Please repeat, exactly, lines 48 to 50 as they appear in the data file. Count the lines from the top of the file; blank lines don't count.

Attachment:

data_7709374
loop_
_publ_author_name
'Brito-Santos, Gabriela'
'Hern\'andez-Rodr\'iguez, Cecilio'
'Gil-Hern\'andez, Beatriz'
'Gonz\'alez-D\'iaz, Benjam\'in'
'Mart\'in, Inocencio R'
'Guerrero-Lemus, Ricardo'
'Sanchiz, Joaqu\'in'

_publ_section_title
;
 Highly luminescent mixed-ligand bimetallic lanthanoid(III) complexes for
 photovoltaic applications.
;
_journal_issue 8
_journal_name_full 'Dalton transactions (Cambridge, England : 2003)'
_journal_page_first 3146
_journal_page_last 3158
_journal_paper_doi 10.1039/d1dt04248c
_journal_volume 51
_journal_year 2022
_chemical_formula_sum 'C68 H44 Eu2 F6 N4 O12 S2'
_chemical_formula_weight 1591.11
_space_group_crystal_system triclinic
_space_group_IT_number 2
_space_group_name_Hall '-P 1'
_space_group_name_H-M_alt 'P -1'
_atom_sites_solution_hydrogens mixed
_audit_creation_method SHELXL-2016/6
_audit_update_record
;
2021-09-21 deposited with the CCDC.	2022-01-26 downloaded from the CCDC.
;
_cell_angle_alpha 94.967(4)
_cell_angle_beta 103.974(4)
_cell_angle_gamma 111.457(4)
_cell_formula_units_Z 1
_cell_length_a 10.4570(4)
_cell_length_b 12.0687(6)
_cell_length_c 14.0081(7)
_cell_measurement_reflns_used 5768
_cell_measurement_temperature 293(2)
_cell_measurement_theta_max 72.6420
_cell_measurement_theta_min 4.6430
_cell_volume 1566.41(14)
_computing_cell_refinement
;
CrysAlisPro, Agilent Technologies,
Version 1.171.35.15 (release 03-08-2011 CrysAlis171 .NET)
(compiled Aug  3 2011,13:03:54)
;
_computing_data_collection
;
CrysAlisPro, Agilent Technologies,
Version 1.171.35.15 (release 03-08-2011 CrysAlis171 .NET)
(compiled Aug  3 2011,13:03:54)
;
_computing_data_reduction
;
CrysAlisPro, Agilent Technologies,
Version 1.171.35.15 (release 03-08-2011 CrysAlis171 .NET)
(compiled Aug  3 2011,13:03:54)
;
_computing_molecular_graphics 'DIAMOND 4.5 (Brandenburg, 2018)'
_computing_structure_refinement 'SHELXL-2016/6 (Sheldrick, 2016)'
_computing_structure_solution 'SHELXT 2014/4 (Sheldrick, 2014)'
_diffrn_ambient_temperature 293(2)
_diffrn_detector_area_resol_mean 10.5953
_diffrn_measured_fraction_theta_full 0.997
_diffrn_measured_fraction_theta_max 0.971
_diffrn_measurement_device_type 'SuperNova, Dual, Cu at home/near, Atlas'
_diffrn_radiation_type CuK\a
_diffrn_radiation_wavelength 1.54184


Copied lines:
;
CrysAlisPro, Agilent Technologies,
Version 1.171.35.15 (release 03-08-2011 CrysAlis171 .NET)